What’s the Real Culprit?


In a recent study published in the Journal of the American Medical Association, researchers determined that your brain processes fructose and glucose differently. Apparently, glucose helped participants to feel full — but fructose did not.

You’re probably asking “what was the reason?” The study authors discovered that the glucose drink suppressed activity in the brain that regulates appetite, motivation and reward processing. Fructose based drinks on the other hand, were associated with reduced levels of insulin — a hormone responsible for sending satiety messages to the brain.

In a nut shell, fructose in its simple form may cause you to feel hungry based on the messages that the brain is receiving, but not because you really need food.

Four ways to limit too much fructose in your diet:


1)  Skip the soda. Based on the study, it’s best to avoid carbonated drinks with fructose and/or high fructose corn syrup to help you stabilize your appetite and curb overeating. You’ll benefit from the caloric reduction as well!

2)  Eat whole fruit!  It’s important to know that fructose found in fruit is absorbed differently in the body due to the fleshy fiber in the fruit. Skip the juice and eat the whole apple or orange instead.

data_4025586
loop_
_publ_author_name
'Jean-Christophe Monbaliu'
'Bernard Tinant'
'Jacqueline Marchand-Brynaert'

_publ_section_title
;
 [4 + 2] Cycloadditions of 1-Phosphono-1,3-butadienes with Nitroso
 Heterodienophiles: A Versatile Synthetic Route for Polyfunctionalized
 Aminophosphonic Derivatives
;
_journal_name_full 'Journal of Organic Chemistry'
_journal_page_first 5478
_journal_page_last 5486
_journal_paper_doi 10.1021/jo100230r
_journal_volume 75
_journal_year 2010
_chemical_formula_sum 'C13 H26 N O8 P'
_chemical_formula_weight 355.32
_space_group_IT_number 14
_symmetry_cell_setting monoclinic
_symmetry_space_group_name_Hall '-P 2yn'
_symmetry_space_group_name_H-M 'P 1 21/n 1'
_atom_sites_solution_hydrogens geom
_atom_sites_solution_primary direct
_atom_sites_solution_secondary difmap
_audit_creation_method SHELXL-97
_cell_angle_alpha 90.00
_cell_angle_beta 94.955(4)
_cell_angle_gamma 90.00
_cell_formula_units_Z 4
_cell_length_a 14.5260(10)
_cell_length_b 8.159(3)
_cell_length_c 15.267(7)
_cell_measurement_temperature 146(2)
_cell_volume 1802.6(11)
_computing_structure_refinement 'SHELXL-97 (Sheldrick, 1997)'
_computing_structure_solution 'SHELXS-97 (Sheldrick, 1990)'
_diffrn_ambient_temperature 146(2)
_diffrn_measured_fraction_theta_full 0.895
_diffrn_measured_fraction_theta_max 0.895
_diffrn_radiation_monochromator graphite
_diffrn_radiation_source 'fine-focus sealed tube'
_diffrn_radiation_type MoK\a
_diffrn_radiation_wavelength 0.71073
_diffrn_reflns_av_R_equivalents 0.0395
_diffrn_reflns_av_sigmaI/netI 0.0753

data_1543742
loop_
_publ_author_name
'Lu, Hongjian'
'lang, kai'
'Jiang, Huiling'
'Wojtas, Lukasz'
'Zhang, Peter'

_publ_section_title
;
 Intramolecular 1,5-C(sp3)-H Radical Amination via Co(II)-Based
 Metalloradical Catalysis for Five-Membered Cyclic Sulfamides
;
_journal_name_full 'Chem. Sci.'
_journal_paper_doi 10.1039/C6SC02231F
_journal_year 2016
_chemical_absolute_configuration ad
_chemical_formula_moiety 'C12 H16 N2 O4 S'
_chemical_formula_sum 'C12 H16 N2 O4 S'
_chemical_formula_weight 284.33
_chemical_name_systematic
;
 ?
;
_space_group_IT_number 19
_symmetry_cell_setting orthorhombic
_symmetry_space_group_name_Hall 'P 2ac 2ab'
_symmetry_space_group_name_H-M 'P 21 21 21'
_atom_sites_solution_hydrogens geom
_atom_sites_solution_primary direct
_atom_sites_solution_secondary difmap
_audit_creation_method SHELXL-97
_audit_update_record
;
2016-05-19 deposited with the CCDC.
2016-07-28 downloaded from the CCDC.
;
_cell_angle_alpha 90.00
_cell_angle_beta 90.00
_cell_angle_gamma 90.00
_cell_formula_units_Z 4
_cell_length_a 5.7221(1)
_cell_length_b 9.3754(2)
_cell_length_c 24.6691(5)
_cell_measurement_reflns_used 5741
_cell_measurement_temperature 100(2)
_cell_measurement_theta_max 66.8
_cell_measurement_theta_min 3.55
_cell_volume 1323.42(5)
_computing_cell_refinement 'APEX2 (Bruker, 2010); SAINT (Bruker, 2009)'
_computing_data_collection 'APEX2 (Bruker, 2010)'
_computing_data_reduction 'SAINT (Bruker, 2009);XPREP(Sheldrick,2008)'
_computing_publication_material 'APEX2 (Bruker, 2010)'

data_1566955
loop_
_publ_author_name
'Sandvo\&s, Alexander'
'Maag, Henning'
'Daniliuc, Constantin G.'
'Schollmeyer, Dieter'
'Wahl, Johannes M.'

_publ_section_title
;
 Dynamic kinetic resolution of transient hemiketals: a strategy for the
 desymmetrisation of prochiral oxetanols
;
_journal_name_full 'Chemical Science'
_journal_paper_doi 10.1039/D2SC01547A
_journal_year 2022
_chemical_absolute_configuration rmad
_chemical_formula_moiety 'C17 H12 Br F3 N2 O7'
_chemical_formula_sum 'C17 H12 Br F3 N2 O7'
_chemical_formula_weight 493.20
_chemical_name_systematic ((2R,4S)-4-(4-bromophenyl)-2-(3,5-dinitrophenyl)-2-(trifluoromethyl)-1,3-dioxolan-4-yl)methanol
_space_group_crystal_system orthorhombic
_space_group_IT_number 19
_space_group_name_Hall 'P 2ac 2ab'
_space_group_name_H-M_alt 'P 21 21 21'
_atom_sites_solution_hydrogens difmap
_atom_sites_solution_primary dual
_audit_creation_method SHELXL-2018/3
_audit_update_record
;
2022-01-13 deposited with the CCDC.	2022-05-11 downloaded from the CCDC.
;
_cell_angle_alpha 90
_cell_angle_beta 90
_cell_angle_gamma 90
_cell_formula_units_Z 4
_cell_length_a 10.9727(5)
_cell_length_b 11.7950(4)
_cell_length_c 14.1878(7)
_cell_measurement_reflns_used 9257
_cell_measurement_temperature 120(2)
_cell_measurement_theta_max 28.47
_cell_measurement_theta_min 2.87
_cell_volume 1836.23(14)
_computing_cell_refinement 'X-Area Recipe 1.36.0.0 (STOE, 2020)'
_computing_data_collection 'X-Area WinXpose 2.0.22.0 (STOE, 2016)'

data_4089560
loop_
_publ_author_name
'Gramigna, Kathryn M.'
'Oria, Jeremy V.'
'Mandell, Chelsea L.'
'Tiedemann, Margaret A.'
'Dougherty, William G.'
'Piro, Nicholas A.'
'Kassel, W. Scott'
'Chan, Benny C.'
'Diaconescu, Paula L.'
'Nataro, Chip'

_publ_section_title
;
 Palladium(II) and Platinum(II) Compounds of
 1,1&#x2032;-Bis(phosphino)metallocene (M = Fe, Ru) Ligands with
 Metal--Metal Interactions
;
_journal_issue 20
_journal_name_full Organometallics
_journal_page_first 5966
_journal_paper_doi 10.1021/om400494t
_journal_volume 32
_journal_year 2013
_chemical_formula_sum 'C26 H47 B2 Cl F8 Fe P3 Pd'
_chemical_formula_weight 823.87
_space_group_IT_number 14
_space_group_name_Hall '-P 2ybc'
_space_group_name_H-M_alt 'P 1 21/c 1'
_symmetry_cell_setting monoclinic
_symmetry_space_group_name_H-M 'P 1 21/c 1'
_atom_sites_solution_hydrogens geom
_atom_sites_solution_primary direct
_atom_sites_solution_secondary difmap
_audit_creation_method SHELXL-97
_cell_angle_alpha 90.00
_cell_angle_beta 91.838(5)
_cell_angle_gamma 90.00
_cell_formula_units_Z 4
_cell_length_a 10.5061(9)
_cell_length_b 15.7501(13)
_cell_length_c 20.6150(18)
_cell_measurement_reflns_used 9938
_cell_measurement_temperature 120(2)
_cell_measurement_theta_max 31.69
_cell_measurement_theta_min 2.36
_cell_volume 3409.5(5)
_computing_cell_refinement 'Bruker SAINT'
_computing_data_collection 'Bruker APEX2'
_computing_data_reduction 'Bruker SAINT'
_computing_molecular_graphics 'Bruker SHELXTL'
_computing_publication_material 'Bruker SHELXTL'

3)  Add greens to your smoothie. Most smoothies are considered healthy foods, but if you’re noticing you’re ravenous shortly after having one, consider switching the majority of the fruit in the smoothie to greens. Include protein in your smoothie to help sustain you longer.

4)  Read the labels! Sugar comes in many different forms, so make sure to read the labels on drinks before purchasing. If the packaging lists dextrose in the ingredients, that’s glucose. Sucrose is 50% glucose and 50% fructose. If’ the label says “high fructose corn syrup” skip it!

And, don’t forget to make sure to check the serving information and calories before buying. Even if it is a “better” sugar, the drink could still have more calories than you wish to consume.

The more you know about what’s in your food, the easier it gets to make healthy choices that foster weight loss!

Have a question?  Ask me by leaving a comment below.  I love to hear from you!